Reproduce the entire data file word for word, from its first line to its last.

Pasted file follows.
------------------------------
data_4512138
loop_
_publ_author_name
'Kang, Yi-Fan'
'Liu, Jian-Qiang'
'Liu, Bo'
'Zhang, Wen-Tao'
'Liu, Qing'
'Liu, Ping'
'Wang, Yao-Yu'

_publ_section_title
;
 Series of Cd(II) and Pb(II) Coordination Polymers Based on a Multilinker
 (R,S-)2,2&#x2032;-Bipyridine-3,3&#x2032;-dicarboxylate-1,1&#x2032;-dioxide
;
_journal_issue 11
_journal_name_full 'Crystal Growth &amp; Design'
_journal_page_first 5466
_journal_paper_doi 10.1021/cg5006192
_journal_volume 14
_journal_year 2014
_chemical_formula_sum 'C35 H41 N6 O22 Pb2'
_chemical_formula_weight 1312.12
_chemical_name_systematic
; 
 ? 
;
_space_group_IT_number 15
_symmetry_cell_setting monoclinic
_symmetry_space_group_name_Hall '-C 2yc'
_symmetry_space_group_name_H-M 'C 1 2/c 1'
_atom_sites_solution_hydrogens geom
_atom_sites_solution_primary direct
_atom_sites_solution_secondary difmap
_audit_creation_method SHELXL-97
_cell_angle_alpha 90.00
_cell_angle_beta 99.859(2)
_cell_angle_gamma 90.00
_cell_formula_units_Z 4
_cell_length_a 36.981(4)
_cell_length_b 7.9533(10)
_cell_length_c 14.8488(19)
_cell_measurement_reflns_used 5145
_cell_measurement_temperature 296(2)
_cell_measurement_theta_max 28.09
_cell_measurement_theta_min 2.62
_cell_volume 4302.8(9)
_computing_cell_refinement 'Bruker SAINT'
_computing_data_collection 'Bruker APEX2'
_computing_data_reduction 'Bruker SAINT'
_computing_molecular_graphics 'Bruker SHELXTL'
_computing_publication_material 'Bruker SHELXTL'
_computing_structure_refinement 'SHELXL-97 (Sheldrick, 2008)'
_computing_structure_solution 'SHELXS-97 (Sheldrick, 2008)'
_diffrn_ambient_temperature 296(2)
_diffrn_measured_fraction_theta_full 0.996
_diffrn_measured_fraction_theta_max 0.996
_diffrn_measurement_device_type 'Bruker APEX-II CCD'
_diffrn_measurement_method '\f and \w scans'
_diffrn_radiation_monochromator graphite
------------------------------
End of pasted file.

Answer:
data_4512138
loop_
_publ_author_name
'Kang, Yi-Fan'
'Liu, Jian-Qiang'
'Liu, Bo'
'Zhang, Wen-Tao'
'Liu, Qing'
'Liu, Ping'
'Wang, Yao-Yu'

_publ_section_title
;
 Series of Cd(II) and Pb(II) Coordination Polymers Based on a Multilinker
 (R,S-)2,2&#x2032;-Bipyridine-3,3&#x2032;-dicarboxylate-1,1&#x2032;-dioxide
;
_journal_issue 11
_journal_name_full 'Crystal Growth &amp; Design'
_journal_page_first 5466
_journal_paper_doi 10.1021/cg5006192
_journal_volume 14
_journal_year 2014
_chemical_formula_sum 'C35 H41 N6 O22 Pb2'
_chemical_formula_weight 1312.12
_chemical_name_systematic
; 
 ? 
;
_space_group_IT_number 15
_symmetry_cell_setting monoclinic
_symmetry_space_group_name_Hall '-C 2yc'
_symmetry_space_group_name_H-M 'C 1 2/c 1'
_atom_sites_solution_hydrogens geom
_atom_sites_solution_primary direct
_atom_sites_solution_secondary difmap
_audit_creation_method SHELXL-97
_cell_angle_alpha 90.00
_cell_angle_beta 99.859(2)
_cell_angle_gamma 90.00
_cell_formula_units_Z 4
_cell_length_a 36.981(4)
_cell_length_b 7.9533(10)
_cell_length_c 14.8488(19)
_cell_measurement_reflns_used 5145
_cell_measurement_temperature 296(2)
_cell_measurement_theta_max 28.09
_cell_measurement_theta_min 2.62
_cell_volume 4302.8(9)
_computing_cell_refinement 'Bruker SAINT'
_computing_data_collection 'Bruker APEX2'
_computing_data_reduction 'Bruker SAINT'
_computing_molecular_graphics 'Bruker SHELXTL'
_computing_publication_material 'Bruker SHELXTL'
_computing_structure_refinement 'SHELXL-97 (Sheldrick, 2008)'
_computing_structure_solution 'SHELXS-97 (Sheldrick, 2008)'
_diffrn_ambient_temperature 296(2)
_diffrn_measured_fraction_theta_full 0.996
_diffrn_measured_fraction_theta_max 0.996
_diffrn_measurement_device_type 'Bruker APEX-II CCD'
_diffrn_measurement_method '\f and \w scans'
_diffrn_radiation_monochromator graphite